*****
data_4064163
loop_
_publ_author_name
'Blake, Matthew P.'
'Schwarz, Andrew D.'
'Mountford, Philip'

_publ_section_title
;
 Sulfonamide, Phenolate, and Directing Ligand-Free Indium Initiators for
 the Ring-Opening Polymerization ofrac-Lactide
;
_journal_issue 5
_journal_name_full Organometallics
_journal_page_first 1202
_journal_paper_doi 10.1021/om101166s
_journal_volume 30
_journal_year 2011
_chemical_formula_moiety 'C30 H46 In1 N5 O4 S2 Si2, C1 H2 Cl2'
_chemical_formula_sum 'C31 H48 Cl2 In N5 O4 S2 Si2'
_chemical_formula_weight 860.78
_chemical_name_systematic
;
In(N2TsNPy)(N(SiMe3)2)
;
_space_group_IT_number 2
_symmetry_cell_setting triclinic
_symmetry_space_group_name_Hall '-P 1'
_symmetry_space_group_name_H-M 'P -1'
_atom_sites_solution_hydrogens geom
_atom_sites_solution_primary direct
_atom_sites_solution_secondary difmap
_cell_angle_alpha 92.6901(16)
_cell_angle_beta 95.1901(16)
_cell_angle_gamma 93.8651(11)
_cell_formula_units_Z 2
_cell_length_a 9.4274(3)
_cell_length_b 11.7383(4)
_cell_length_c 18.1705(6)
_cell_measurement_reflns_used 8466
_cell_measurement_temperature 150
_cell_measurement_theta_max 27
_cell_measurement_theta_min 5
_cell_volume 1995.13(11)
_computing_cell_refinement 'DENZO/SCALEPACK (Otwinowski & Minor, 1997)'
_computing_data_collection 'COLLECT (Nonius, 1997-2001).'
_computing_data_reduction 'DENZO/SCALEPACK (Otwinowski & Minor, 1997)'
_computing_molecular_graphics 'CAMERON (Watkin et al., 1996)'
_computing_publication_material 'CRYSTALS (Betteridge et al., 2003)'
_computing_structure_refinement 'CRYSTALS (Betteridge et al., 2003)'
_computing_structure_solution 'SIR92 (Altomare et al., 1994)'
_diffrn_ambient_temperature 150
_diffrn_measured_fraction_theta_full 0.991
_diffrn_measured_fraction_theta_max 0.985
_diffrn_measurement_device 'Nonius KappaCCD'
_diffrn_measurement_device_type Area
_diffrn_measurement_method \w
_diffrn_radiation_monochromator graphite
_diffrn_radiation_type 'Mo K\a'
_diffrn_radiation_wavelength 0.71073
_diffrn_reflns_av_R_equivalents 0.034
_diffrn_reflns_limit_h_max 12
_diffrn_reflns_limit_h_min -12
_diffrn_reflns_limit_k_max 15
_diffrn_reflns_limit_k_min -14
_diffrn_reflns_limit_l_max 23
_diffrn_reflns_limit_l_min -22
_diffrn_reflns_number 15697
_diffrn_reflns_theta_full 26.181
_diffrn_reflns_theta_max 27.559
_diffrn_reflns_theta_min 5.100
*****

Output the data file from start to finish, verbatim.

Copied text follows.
data_4064163
loop_
_publ_author_name
'Blake, Matthew P.'
'Schwarz, Andrew D.'
'Mountford, Philip'

_publ_section_title
;
 Sulfonamide, Phenolate, and Directing Ligand-Free Indium Initiators for
 the Ring-Opening Polymerization ofrac-Lactide
;
_journal_issue 5
_journal_name_full Organometallics
_journal_page_first 1202
_journal_paper_doi 10.1021/om101166s
_journal_volume 30
_journal_year 2011
_chemical_formula_moiety 'C30 H46 In1 N5 O4 S2 Si2, C1 H2 Cl2'
_chemical_formula_sum 'C31 H48 Cl2 In N5 O4 S2 Si2'
_chemical_formula_weight 860.78
_chemical_name_systematic
;
In(N2TsNPy)(N(SiMe3)2)
;
_space_group_IT_number 2
_symmetry_cell_setting triclinic
_symmetry_space_group_name_Hall '-P 1'
_symmetry_space_group_name_H-M 'P -1'
_atom_sites_solution_hydrogens geom
_atom_sites_solution_primary direct
_atom_sites_solution_secondary difmap
_cell_angle_alpha 92.6901(16)
_cell_angle_beta 95.1901(16)
_cell_angle_gamma 93.8651(11)
_cell_formula_units_Z 2
_cell_length_a 9.4274(3)
_cell_length_b 11.7383(4)
_cell_length_c 18.1705(6)
_cell_measurement_reflns_used 8466
_cell_measurement_temperature 150
_cell_measurement_theta_max 27
_cell_measurement_theta_min 5
_cell_volume 1995.13(11)
_computing_cell_refinement 'DENZO/SCALEPACK (Otwinowski & Minor, 1997)'
_computing_data_collection 'COLLECT (Nonius, 1997-2001).'
_computing_data_reduction 'DENZO/SCALEPACK (Otwinowski & Minor, 1997)'
_computing_molecular_graphics 'CAMERON (Watkin et al., 1996)'
_computing_publication_material 'CRYSTALS (Betteridge et al., 2003)'
_computing_structure_refinement 'CRYSTALS (Betteridge et al., 2003)'
_computing_structure_solution 'SIR92 (Altomare et al., 1994)'
_diffrn_ambient_temperature 150
_diffrn_measured_fraction_theta_full 0.991
_diffrn_measured_fraction_theta_max 0.985
_diffrn_measurement_device 'Nonius KappaCCD'
_diffrn_measurement_device_type Area
_diffrn_measurement_method \w
_diffrn_radiation_monochromator graphite
_diffrn_radiation_type 'Mo K\a'
_diffrn_radiation_wavelength 0.71073
_diffrn_reflns_av_R_equivalents 0.034
_diffrn_reflns_limit_h_max 12
_diffrn_reflns_limit_h_min -12
_diffrn_reflns_limit_k_max 15
_diffrn_reflns_limit_k_min -14
_diffrn_reflns_limit_l_max 23
_diffrn_reflns_limit_l_min -22
_diffrn_reflns_number 15697
_diffrn_reflns_theta_full 26.181
_diffrn_reflns_theta_max 27.559
_diffrn_reflns_theta_min 5.100